The year is 1870 and spiritualism has taken America by storm. In the shadow of the Civil War, the carnage and enormous death toll has made many grief-stricken Americans into believers. Photographer Edward Moody, who has been said to produce images of spirits, has been running from his own ghosts. Equal parts Southern Gothic, ghost story, and political drama, The Spirit Photographer reveals the past for what it is: loud, unrelenting, and inescapable.
Hudson-based literary historian Jon Michael Varese's debut novel weaves the fictional and the real; history imprints on the novel like a spirit on Moody's photographs. Though Moody, who is based on America's first spirit photographer, William Mumler, may or may not be a fraud. The Boston-based photographer had been gaining celebrity status until a portrait session with abolitionist Senator James Garrett and his wife Elizabeth. Instead of revealing the late son they were seeking, Moody's photograph showed a young, beautiful black woman. The spirit on the negative is Isabelle, and everyone present recognizes her for different and profound reasons. The true significance of this moment, which sets the novel into motion, threatens to swallow up everyone in its wake. When the police come to arrest Moody for fraud, he escapes down a secret passageway—a relic of the Underground Railroad—with the Garretts' negative and his companion Joseph Winter, a wanted runaway slave and Union Army veteran.
Drawn by their memories of Isabelle and perhaps something more mystical, the two men travel to New Orleans. They are seeking answers to questions they're too afraid to ask and unearthing secrets they spent years trying to bury. With a dangerous fugitive hunter named Wilcox on their heels, their journey leads them to a voodoo healer in the Louisiana swamps. The humid, mysterious bayou scenes reveal Varese's keen eye: The land was "reduced to a graying string of broken cobwebs" and "a heavy gloom hung upon the trees, and the arms of the giant cypress, dripping with delicate curtains of moss."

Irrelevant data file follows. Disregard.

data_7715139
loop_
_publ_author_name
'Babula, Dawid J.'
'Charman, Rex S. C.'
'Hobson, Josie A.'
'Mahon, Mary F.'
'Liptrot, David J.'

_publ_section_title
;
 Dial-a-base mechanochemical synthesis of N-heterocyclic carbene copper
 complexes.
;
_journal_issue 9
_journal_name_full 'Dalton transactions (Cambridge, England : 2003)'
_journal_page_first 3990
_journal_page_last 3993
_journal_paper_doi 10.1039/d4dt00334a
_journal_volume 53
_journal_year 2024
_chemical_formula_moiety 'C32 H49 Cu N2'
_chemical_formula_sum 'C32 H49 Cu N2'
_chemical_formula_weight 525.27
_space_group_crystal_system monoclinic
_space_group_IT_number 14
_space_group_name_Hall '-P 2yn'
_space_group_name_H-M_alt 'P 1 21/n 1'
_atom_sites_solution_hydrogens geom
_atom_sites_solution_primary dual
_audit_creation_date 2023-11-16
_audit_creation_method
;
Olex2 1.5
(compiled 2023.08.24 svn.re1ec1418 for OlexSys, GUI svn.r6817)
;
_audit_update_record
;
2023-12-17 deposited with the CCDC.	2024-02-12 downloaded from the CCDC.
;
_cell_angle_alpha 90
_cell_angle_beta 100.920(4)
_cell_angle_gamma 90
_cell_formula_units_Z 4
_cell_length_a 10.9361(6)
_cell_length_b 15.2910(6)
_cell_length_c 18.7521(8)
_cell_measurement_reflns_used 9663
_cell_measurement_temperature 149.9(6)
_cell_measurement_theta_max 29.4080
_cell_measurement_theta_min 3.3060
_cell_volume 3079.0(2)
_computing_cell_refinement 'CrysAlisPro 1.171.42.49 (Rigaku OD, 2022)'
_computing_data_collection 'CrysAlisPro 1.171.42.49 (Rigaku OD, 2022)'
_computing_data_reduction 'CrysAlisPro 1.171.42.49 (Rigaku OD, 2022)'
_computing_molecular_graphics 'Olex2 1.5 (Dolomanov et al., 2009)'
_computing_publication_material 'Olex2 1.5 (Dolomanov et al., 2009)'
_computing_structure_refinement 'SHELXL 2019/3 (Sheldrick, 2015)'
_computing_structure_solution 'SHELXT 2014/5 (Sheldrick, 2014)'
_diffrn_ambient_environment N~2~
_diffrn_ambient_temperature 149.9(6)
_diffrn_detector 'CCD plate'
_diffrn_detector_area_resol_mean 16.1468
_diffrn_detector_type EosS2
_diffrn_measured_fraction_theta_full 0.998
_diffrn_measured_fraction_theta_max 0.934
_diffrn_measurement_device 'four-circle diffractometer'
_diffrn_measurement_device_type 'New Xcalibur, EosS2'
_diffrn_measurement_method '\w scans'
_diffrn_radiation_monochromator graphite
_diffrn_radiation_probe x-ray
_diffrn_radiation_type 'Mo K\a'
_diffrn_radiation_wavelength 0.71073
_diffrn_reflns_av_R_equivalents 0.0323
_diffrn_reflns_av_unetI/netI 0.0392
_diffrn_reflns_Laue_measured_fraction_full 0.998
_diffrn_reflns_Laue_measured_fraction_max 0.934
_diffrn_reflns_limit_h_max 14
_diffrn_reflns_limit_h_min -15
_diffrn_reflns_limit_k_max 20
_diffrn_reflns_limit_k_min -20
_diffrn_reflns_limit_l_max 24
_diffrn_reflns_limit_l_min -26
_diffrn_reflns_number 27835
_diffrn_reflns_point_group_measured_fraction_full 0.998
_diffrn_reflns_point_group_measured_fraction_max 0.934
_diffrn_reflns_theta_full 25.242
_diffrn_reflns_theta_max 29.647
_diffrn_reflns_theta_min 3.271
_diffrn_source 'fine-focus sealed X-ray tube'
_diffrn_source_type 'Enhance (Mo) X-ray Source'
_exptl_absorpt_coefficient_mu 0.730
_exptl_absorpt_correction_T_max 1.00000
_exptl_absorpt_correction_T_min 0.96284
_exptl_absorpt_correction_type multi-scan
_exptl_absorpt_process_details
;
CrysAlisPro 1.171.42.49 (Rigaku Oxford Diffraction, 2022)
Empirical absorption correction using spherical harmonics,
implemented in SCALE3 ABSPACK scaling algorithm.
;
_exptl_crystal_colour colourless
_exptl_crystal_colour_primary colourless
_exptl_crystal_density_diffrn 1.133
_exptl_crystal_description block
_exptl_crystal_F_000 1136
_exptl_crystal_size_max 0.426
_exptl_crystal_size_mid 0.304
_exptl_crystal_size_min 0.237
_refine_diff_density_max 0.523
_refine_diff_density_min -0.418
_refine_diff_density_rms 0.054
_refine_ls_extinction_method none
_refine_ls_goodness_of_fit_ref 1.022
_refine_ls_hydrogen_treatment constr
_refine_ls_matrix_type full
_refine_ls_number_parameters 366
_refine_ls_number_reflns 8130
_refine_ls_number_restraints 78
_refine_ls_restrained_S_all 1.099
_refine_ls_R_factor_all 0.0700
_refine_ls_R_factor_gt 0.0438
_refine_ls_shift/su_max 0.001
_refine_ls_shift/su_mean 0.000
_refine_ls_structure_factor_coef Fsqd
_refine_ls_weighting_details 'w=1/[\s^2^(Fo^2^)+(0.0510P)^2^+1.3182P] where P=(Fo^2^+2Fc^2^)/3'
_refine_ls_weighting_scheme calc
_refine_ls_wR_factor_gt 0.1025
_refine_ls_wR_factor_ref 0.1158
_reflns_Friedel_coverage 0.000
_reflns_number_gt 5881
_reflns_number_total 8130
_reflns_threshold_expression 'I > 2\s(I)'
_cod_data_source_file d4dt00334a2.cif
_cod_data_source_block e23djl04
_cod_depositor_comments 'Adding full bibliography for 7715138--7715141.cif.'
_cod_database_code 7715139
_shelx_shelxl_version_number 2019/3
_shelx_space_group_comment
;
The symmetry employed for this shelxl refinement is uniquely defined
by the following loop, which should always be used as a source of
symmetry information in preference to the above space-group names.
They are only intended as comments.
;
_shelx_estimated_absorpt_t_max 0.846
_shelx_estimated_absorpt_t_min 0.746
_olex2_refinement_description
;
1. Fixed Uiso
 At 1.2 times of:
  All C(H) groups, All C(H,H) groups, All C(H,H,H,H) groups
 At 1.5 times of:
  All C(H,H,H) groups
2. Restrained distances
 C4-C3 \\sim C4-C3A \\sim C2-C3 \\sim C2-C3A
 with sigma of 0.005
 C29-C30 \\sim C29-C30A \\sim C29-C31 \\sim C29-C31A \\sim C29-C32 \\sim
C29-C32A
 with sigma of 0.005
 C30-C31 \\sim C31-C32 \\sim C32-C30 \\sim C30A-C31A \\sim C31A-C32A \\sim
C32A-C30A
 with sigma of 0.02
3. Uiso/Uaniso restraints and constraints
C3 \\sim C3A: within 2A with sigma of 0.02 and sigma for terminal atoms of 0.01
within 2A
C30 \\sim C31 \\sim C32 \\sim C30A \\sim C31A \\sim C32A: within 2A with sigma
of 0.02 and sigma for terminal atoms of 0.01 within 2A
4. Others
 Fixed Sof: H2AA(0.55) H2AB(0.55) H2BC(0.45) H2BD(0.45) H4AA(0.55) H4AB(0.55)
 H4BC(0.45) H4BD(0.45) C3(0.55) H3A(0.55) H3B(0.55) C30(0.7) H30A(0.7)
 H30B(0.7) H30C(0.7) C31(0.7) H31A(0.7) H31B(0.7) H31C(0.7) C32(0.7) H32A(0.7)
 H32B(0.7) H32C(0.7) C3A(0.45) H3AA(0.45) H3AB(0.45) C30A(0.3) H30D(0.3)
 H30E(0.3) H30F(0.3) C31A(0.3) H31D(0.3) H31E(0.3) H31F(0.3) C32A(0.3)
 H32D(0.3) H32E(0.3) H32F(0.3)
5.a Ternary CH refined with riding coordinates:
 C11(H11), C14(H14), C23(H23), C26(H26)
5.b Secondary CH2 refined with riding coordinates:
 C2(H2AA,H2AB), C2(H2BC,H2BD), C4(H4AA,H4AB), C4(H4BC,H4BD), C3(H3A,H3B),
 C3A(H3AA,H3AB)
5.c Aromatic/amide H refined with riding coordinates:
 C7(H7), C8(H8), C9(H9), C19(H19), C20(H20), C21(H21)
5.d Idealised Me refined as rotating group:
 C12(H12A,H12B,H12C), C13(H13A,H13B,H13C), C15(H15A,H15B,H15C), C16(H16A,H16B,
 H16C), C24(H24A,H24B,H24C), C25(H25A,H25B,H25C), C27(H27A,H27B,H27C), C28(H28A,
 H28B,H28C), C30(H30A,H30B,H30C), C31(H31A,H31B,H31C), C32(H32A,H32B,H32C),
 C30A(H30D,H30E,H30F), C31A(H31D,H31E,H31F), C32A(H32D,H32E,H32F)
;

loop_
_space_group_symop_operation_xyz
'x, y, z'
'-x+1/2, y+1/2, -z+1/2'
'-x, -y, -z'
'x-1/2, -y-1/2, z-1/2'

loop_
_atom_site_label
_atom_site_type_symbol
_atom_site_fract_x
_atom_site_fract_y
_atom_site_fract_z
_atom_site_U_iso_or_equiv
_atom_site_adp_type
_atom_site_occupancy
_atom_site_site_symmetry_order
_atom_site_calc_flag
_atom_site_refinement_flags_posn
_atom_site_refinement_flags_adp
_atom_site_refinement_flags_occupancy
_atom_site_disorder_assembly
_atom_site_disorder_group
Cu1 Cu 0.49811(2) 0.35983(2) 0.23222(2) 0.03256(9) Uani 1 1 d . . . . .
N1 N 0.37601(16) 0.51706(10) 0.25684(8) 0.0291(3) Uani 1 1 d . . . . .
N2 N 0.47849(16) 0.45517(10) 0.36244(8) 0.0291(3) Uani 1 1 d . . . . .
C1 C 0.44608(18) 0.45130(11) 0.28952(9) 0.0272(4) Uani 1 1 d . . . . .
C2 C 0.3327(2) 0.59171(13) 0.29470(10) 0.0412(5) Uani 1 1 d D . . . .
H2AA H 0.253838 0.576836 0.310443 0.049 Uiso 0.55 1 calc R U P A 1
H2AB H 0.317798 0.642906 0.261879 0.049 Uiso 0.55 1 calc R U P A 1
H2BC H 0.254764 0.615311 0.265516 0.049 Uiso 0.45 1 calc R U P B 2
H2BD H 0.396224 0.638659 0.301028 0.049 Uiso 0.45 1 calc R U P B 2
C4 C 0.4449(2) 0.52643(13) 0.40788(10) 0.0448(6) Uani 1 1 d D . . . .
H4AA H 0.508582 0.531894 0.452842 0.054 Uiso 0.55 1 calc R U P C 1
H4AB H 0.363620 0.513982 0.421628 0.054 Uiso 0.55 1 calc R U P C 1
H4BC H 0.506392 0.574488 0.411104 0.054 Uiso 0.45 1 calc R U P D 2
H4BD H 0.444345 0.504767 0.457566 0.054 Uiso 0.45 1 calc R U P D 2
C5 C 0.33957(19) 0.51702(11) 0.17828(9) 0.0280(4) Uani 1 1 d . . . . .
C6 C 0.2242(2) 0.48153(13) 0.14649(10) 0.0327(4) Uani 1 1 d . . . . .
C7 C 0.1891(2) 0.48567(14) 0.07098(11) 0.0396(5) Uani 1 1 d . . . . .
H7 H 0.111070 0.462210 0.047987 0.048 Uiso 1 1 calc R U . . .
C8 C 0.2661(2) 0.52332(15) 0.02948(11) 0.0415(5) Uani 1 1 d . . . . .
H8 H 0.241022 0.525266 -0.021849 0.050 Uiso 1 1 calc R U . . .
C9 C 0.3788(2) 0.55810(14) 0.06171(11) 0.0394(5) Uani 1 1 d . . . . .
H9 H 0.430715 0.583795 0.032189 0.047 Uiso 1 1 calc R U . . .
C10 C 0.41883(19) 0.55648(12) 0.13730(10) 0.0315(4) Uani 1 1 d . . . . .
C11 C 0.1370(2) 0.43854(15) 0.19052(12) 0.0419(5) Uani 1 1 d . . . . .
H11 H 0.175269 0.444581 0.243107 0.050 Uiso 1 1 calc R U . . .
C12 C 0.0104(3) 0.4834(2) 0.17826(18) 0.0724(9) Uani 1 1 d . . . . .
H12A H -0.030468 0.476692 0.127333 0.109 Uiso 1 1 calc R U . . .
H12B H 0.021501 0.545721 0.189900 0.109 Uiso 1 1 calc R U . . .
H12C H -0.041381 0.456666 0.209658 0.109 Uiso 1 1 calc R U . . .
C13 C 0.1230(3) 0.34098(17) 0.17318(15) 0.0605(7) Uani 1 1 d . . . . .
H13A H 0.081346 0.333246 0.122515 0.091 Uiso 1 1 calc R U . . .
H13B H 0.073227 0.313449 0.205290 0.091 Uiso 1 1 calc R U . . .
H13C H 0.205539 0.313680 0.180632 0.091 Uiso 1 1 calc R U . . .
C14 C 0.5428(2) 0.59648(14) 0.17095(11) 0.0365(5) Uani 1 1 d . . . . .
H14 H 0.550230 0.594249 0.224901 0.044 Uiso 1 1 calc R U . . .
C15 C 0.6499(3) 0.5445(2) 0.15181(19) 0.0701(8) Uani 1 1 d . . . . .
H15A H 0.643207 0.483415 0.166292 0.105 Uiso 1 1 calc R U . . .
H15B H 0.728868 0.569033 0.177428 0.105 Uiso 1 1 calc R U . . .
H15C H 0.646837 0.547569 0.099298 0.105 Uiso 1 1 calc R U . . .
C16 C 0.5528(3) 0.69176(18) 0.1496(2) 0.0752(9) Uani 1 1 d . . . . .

At the heart of the novel, politics beat wildly. Popular Senator Garrett fights passionately for the rights of black Americans—even at the expense of his own relationships. At one point, he tells Dovehouse, his less "radical" friend of 40 years, that "we have been committing crimes against the people of our country for our two centuries. It is time that we take responsibility for our sins." As the novel goes on, Garrett's motives become blurred. Is he fighting for the freedman because he's a righteous person with deeply held convictions? Or is it something more sinister?
The novel dwells on the idea of wanting to do good versus actually doing good. Many of the characters engage in morally complicated actions (or inactions) despite believing they have good intentions. During a conversation between the wives of Boston's elite, the Northern women wonder how Southern women can live with the barbarism of lynching and fugitive hunters. To which, Elizabeth Garrett replies, "And just who do you think is sewing the hoods?" Elizabeth's blunt insight encapsulates the hypocrisy and brutality of Reconstruction-era America, where black Americans are free only in name (even in the North).
With a few unnecessary, false endings, the novel languishes a little too long. If the otherwise thrilling pace falters near the end, Varese's deft and melodic writing endures: "The name traveled through time to find him" and "a place that moaned with shadows, where even the dead would have been afraid." Teeming with spirits, secrets, and trauma, The Spirit Photographer is a sprawling, ambitious, and uncomfortable debut.